White privilege. White fragility. White rage. White guilt. White supremacy. All of these contain a truth too deep for understanding outside a state of grace. When I read these words from “experts” who use their scientific or academic authority to identify one of these sins as a sociological or historical label, something seems profoundly missing. What’s missing is a grace that needs to be made visible as a sacrament. Something makes me want to see these authorities fall to their knees (metaphorically anyway) and confess this sin from their own hearts first. Only then can this powerful naming recover its spiritual dimension. At least give us the appearance of humility, or if coming from a place of personal injury, share that with us as an injured friend might.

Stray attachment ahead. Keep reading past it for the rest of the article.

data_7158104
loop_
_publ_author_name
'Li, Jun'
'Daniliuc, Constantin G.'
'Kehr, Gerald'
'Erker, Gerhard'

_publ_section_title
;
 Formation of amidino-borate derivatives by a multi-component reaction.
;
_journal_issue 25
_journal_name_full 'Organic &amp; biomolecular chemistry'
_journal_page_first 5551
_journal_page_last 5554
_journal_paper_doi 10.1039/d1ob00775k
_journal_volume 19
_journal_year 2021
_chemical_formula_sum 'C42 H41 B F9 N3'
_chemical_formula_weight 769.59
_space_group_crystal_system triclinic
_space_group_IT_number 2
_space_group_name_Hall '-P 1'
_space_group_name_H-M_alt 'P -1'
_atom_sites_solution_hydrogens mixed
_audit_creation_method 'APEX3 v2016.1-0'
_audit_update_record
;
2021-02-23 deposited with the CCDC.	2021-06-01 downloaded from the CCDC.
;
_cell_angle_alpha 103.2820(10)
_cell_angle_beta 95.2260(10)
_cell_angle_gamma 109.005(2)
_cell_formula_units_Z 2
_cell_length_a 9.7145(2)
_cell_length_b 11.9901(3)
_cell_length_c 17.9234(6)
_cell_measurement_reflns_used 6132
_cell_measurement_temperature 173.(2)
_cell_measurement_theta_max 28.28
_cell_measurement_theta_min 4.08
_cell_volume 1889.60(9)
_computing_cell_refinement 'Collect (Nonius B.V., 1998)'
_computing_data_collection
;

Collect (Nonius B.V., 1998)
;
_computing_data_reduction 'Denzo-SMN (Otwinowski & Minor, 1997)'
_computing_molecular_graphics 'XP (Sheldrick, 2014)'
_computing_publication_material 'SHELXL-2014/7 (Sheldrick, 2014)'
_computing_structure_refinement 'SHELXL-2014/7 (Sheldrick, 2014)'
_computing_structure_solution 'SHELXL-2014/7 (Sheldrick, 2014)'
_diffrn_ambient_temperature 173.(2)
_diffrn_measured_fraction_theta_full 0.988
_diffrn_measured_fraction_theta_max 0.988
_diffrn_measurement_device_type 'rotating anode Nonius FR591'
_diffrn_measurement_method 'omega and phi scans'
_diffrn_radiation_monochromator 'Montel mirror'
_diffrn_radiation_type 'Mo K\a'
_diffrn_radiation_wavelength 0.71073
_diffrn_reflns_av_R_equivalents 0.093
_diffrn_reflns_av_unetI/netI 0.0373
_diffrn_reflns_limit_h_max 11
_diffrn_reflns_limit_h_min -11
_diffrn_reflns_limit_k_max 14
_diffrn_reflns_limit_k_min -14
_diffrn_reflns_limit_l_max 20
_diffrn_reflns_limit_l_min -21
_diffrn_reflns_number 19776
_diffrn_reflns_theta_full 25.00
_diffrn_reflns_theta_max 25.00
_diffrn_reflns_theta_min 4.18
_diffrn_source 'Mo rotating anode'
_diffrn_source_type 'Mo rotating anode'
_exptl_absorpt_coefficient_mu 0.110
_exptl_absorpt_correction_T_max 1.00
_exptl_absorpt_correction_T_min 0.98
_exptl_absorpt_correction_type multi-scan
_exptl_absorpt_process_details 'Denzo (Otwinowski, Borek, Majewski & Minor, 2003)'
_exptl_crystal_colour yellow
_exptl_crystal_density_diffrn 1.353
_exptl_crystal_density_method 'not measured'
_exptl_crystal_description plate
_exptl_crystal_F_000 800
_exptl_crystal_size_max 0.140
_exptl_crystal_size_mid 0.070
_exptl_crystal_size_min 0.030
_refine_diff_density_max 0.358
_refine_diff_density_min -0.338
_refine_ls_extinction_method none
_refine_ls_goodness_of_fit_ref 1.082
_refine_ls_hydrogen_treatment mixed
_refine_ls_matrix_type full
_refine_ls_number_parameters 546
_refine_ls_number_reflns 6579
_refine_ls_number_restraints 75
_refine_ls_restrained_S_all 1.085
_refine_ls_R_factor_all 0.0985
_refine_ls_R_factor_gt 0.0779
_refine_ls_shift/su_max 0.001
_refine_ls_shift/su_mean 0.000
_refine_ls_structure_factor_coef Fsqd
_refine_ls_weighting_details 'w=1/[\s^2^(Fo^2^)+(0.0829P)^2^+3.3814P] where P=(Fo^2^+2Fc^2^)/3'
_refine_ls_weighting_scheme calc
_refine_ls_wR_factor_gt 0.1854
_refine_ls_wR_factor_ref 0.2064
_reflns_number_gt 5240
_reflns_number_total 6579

“Privilege,” to the audience that matters in these times, simply looks like what they call blessings, the gifts of God in daily life, family, jobs, meals around the kitchen table. To understand these things as “white privilege,” as an actual shame and a sin, requires seeing them as inherently unfair, unjust. And that requires a certain knowledge (a privileged knowledge, at that) and the grace of compassion and shame. It requires empathy for those who are denied the public goods that provide institutional support for those blessings: trust in a fair court system, in law, in the police, in having a decent job built on a good education. It’s not that those things should be taken away from anyone (fear interprets those words that way). It’s not that those things have always been available to white citizens, to the unlucky and the unprivileged. These things are blessings – they are how God would bless America, but not if they are denied unfairly, particularly if the withholding of these public goods is based on deformed ideas of race and a denial of the racism that has sickened America since 1619.